Microsoft's New Lumia Phones Feel Like Failure - InformationWeek

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Mobile // Mobile Devices
Commentary
10/7/2015
01:05 PM
Eric Zeman
Eric Zeman
Commentary
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Microsoft's New Lumia Phones Feel Like Failure

Microsoft's Lumia 950 and 950 XL are fine handsets, but they will ultimately be products for Windows-centric enterprise users.

Surface Pro 4, Surface Book, Lumia 950: Microsoft's New Hardware Push
Surface Pro 4, Surface Book, Lumia 950: Microsoft's New Hardware Push
(Click image for larger view and slideshow.)

Microsoft has lost the smartphone wars, but the company can't seem to admit that to itself just yet. The new Lumia devices announced Oct. 6 are compelling in their design and powerful features. Sadly, no one will buy them and Microsoft's efforts to compete against Apple and Google have largely gone to waste.

Windows Phone holds onto a barely-there 3% of the smartphone market, with Apple's iOS at about 14% and Google's Android at about 83%. Microsoft may have convinced 110 million people to install Windows 10 on their PCs, but Google has 1.5 billion daily Android users in its pocket.

The Lumia 950 and Lumia 950 XL are truly nice smartphones. Microsoft did a great job pairing good-looking hardware with the right set of specs when those are compared to flagships from Samsung, LG, and Apple.

Screen size is the biggest differentiator between the two. The 950 has a 5.2-inch quad HD screen and the XL has a 5.7-inch quad HD screen. (That's the same size/resolution as Samsung's Galaxy S6 and Note 5, respectively.) The 950 relies on a hexa-core Snapdragon 808 processor, while the XL uses an octa-core Snapdragon 810. As expected, the XL has a larger battery at 3,340mAh compared to the 950's 3,000mAh power cell.

Beyond these specs, most aspects of the phones are the same.

(Image: Kelly Sheridan/InformationWeek)

(Image: Kelly Sheridan/InformationWeek)

They share 20-megapixel main cameras, 5-megapixel front cameras, exchangeable rear covers, standard sensors and wireless networks, 32GB of storage with memory card support, and of course the Windows 10 Mobile operating system. Windows 10 Mobile's killer feature is called Continuum, and -- wait for it -- it turns the phone into a full PC. (Anyone remember PocketPC?)

Put them up against any of their Android or iOS rivals, and the Lumia 950 and 950 XL will hold their own, at least from a hardware perspective.

So what's the problem? Microsoft's retail strategy -- or lack thereof.

The Lumia 950 and 950 XL will go on sale in November, hopefully before the holiday shopping season kicks into high gear. You won't find them in stores. AT&T is the only US carrier to voice any support for these phones, and so far it is only committing to the smaller Lumia 950. Not a single carrier has said it will sell the larger XL. Without any shelf space in Sprint, T-Mobile, and Verizon shops, the 950 and 950 XL hardly have a chance at all. The vast majority of smartphone shoppers in the US buy their phones at carrier-run stores. If they're not in stores, the 950 and 950 XL will have almost zero visibility with consumers. (Microsoft plans to sell the phones directly to people via its website, too.)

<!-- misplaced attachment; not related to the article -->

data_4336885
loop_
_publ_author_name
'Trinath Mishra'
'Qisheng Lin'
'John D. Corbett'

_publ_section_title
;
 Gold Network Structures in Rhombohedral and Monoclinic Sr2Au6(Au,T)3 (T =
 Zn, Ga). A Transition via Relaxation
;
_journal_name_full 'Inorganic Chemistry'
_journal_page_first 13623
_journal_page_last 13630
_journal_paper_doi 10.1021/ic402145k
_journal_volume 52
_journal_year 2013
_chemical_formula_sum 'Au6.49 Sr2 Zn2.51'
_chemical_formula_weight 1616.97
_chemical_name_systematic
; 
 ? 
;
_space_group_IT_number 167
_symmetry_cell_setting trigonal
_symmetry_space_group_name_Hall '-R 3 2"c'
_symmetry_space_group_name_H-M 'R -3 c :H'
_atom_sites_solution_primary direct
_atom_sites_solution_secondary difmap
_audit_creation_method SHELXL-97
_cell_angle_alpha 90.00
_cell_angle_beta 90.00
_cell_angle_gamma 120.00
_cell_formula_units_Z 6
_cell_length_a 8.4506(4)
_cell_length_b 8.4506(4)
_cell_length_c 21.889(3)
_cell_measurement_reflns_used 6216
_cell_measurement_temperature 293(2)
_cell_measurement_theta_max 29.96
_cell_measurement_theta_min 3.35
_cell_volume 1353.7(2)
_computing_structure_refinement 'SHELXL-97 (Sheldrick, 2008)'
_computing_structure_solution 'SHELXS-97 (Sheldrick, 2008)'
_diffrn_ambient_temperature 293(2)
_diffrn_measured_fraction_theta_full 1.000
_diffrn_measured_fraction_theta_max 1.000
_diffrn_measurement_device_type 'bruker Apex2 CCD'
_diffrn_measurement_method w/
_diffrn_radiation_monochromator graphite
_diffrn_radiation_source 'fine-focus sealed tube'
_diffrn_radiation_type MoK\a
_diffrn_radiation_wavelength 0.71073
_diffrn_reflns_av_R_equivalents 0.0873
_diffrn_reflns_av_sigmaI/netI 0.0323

[Read about the roll out of Android 6.0.]

The Lumia 950 and 950 XL will face the same challenges in front of Google's Nexus 6P and 5X: Fans of the platform will seek them out, but regular people will ignore them completely.

How, then, does Microsoft plan to sell these phones? Microsoft talked about enterprise hardware packages that include a Surface Book or Surface 4 Pro and the Lumia 950/XL. It is banking on IT departments to support its larger hardware strategy and include handsets almost as an afterthought.

The Lumia 950 and 950 XL are solid smartphones that will surely make their owners happy. Without carrier support, however, they may be the last we see from Redmond.

Eric is a freelance writer for InformationWeek specializing in mobile technologies. View Full Bio
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TimB647
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TimB647,
User Rank: Apprentice
10/8/2015 | 5:43:24 AM
I may agree with the outcome but not the reasons....
I am an owner of a Lumia, and have been since the phone came out. Its not about the hardware. I prefered the operating system and some of the features.

However, Microsoft removed some of the features that really made it better and different. Rooms, for example- it allowed you to share calendars, pictures, and chat with friends and family- gone.

Then there is the store. Virtual tumbleweed blowing through it. A distinct lack of apps and lack of interest from developers.

I don't think the hardware is the problem. I don't see Windows 10 phone OS as being so different than 8.1 that I want to keep the Lumia.

I want a phone that allows my to use  NEST, Sonus etc. I want to go to an exhibition and be able to use their app rather than walk around with a piece of paper in my hand...

I think this is the last chance saloon for Microsoft. Its all about the apps, not the hardware.
MoeJennings5
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MoeJennings5,
User Rank: Apprentice
10/7/2015 | 4:19:19 PM
Inaccurate on Carriers
CNET has edited their post on AT&T being an "exclusive carrier" to the Lumia 950. They were just the first to announce that they will have it in store.

It is still unclear on if this will work on VZW or Sprint. VZW is suppose to go VoLTE and if this is so, you can purchase the phone unlocked from Microsoft and activate it on VZW.

MS has been burned by VZW too many times to partner with them.

As long as the phone is compatible with their signal (I am not sure one way or the other), then it will work on their network. Details unknown.

But then again.. I could be wrong.
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